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IDProjectCategoryView StatusLast Update
0002687OpenFOAM[All Projects] Bugpublic2017-12-07 22:41
ReportermboesiAssigned Tohenry 
PrioritynormalSeveritymajorReproducibilityalways
Status closedResolutionsuspended 
PlatformGNU/LinuxOSUbuntuOS Version14.04
Product Versiondev 
Fixed in Version 
Summary0002687: Error in pyrolysisChemsitryModel: Ys0 calculation will lead to negativ mass for consumed species
DescriptionIn the pyrolysisChemistryModel Ys0 represents the total mass of a solid species in the domain. The total mass is updated each time step when solving the pyrolysis chemistry:
if (updateC0)
{
    Ys0_[si][celli] -= sr*omegai;
}
Since the unit of omega and sr are kg/s and kg_product/kg_educt, this update procedure does ignore the time step size. Therefore, the calculated solid mass in the system will be wrong. The educt species mass eventually will go below zero. In case of produced species, the mass in the domain will be to high.

From my point of view, this issue could be easily solved by multiplying the RHS by the time step size, e.g.:
    Ys0_[si][celli] -= sr*omegai*dt[celli];

best regards,
Markus


Tagspyrolysis, solidChemsitryModel

Activities

henry

2017-09-05 18:11

manager   ~0008702

I agree that there are issues with the update of Ys0 but this is not just with the missing dt the bigger question is why is it updated explicitly at that point rather than being included in the ODE integration?

Also why is Ys0 update is both solve and calculate? Doesn't this mean it is updated at twice per time step? Could you check this?

I changed the code as you suggested:

    Ys0_[si][celli] -= sr*omegai*dt[celli];

but found that it does not compile. Could you provide a patch which includes all the changes needed to compile this change?

henry

2017-09-05 19:35

manager   ~0008703

There is an additional problem with the current incrementing approach, even if it is corrected, in that it must be called exactly once per time-step. If the pyrolysis is included in a PIMPLE loop and called several time per timestep Ys0 would be incorrect and the error would accumulate.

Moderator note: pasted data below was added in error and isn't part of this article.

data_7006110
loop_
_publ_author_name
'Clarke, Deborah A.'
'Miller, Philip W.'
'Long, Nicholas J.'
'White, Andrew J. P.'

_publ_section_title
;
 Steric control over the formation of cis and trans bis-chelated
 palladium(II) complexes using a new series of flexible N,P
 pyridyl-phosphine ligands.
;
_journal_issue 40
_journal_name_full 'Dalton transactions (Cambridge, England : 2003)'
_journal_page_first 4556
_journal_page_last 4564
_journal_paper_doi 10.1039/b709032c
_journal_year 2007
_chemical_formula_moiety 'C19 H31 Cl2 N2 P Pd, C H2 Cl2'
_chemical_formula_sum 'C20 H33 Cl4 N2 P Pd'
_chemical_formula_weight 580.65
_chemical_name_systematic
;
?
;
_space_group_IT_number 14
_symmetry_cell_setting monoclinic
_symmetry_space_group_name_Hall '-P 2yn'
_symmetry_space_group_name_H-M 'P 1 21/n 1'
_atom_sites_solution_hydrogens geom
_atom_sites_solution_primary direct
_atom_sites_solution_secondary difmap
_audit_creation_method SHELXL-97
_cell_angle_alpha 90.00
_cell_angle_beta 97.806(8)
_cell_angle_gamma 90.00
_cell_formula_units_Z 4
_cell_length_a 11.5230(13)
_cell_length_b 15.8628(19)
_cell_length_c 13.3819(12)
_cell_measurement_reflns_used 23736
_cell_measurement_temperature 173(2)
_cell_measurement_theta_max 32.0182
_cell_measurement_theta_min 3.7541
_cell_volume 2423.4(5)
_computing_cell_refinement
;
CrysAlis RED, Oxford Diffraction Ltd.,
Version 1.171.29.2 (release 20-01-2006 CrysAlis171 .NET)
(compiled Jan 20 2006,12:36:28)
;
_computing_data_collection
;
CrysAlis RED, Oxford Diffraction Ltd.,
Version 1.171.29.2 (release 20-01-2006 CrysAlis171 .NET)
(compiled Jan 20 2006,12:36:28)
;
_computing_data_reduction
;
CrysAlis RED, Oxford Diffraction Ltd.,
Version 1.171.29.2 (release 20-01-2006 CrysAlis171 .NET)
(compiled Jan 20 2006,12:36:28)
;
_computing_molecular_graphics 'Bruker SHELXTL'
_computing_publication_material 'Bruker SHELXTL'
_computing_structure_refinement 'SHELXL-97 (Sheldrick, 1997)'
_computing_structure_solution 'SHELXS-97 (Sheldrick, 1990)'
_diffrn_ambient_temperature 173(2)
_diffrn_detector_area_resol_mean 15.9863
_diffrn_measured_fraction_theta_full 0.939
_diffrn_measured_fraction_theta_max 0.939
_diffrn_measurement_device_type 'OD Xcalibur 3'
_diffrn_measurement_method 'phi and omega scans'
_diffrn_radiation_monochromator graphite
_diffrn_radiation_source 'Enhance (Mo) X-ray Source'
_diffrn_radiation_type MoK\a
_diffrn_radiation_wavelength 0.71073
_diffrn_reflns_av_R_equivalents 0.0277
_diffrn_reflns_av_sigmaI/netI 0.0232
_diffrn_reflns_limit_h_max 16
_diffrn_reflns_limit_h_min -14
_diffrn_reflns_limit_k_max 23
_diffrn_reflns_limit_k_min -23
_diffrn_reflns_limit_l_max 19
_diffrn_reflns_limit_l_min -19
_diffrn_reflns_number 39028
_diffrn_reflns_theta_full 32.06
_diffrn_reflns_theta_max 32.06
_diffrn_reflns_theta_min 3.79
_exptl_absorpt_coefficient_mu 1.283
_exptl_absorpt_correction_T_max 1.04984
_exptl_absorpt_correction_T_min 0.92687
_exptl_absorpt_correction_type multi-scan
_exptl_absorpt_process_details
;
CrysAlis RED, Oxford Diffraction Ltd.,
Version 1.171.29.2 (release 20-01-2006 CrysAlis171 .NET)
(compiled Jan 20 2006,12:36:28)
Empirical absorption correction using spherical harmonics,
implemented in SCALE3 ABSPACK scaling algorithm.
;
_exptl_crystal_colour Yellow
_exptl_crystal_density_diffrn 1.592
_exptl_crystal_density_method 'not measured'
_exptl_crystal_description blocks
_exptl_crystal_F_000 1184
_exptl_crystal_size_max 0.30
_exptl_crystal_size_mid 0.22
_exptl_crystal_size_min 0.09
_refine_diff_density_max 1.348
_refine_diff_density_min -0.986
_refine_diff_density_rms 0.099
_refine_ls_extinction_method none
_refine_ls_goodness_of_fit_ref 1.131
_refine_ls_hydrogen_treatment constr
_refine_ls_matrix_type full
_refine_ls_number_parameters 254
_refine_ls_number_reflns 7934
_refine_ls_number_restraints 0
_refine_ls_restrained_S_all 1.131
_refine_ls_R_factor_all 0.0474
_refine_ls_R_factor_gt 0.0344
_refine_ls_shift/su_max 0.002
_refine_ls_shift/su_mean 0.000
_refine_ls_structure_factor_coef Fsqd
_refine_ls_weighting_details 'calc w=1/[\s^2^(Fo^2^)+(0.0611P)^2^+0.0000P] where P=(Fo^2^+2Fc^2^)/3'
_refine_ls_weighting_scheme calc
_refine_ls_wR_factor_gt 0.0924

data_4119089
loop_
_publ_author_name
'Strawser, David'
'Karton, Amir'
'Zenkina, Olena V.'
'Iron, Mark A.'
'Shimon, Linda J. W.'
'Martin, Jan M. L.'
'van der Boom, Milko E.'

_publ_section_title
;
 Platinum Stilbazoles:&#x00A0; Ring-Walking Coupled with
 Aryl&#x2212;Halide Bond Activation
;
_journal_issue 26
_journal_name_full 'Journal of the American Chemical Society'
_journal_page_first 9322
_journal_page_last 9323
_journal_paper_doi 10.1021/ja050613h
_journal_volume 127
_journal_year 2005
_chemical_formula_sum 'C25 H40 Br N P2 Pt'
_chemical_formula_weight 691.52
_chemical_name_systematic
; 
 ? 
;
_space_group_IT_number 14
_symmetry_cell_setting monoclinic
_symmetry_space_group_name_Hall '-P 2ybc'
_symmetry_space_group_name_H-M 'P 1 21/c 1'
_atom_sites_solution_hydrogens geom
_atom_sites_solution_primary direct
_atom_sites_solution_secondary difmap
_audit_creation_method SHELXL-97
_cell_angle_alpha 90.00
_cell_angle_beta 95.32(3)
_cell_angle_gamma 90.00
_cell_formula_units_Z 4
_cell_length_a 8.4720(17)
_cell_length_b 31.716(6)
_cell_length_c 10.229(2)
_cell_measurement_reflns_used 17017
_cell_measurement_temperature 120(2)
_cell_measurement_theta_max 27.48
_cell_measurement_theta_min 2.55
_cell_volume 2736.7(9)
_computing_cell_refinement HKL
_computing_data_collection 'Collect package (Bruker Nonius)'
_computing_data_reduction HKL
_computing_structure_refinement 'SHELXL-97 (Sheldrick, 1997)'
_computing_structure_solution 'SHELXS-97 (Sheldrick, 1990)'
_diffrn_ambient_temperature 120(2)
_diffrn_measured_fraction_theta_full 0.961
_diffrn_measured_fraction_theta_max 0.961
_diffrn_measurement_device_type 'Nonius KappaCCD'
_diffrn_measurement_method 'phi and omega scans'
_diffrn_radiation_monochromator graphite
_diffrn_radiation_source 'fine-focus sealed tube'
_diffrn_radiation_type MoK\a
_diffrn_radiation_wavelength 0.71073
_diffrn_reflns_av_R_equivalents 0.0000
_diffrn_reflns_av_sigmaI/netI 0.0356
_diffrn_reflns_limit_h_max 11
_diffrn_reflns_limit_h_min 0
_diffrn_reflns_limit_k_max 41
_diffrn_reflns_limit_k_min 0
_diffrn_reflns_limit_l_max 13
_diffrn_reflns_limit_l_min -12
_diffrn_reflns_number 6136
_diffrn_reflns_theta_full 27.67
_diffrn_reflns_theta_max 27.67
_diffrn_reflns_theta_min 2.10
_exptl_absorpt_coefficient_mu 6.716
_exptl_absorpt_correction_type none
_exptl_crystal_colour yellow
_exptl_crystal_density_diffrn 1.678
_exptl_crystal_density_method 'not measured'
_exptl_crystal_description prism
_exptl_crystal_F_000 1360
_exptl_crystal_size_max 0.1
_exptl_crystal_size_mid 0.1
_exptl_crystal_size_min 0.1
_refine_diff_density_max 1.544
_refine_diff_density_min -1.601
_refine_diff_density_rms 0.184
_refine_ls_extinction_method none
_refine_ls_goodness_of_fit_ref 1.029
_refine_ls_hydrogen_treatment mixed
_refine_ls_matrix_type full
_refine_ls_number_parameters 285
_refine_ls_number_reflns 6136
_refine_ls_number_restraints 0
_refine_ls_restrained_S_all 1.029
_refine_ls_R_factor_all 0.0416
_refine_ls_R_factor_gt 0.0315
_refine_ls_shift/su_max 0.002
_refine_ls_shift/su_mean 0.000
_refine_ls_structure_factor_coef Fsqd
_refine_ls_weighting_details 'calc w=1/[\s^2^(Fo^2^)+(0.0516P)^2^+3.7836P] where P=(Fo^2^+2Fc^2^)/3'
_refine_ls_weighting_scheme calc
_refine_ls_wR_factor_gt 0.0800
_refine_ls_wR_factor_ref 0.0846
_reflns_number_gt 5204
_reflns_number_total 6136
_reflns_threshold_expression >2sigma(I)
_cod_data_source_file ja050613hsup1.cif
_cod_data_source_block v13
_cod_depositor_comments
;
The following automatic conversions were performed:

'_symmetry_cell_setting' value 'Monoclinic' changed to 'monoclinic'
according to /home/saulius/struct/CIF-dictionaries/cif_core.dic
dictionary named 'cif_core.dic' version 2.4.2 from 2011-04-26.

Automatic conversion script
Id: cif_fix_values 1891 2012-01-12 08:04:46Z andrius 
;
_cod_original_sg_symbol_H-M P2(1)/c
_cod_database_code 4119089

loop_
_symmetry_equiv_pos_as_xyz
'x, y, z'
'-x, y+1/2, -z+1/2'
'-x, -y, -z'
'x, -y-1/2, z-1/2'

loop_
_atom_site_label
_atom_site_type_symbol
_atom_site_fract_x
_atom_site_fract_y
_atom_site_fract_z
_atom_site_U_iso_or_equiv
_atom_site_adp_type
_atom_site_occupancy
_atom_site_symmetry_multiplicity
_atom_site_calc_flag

mboesi

2017-09-06 08:58

reporter   ~0008704

One can calculate the source term by using either the method calculate() or solve(). If you use solve() the source term is calculated in a coupled way.
So Ys0 is only updated once per chemistry update/correction.

I agree that there is another issue when using PIMPLE. This could be solved by just correcting the chemistry at the first or last PIMPLE loop.

The reason why it does not compile is that there is no variable dt defined. I will provide a patch for the pyrolysis class hopefully until tomorrow.

Concerning the PIMPLE loop issue I think that solving it only once is sufficient, since the pyrolysis model is used for solid regions only. But it would be good the get some other opinions on this.

henry

2017-09-06 09:19

manager   ~0008705

> One can calculate the source term by using either the method calculate() or solve().

Calling both is not disallowed and depending on the particular way in which the chemistry is integrated and coupled with the other sources it might be useful. Having the integration of Ys0 implemented in such an ad hoc, inconsistent and restrictive manner is very poor programming. Ideally pyrolysisChemistryModel should be rewritten to avoid this nonsense and bring it up to the quality of the rest of OpenFOAM.

> Concerning the PIMPLE loop issue I think that solving it only once is sufficient

Surely that is case dependent. If the restriction of 1 call per time-step is maintained in pyrolysisChemistryModel then this should be checked for and a FatalError generated if it called more than once as this would introduce a cumulative error in the solution.

henry

2017-09-06 11:10

manager   ~0008706

I think the best way forward would be to include Ys0 in the "c" array as an additional specie so that it is integrated consistently with the rest of the composition by the ODE solver.

mboesi

2017-09-06 11:38

reporter   ~0008707

I thought about the implementation and think a good aproach would be the calculation according to the phase fraction and phase density. This would also allow the pyrolysis model to be used for Eulerian phases. The current implementation does not support any changes in the Ys0 due to transport phenomena. The new Ys0 should be calculated after calculating the source terms.

Including the Ys0 in the "c" array would double its size, since the Ys0 is per specie.

> Calling both is not disallowed and depending on the particular way in which the chemistry is integrated and coupled with the other sources it might be useful.

I am a heavy user of the chemistry classes and I think both methods should be retained. Both methods are also included in the gas phase chemistry, for a system of slow reactions one can use calculate() to be more efficient. Fast reactions have to be solved by sovle() since they require some sub time stepping. The method for source term calculation is specified in the combustion model (Switch integrateReactionRate_).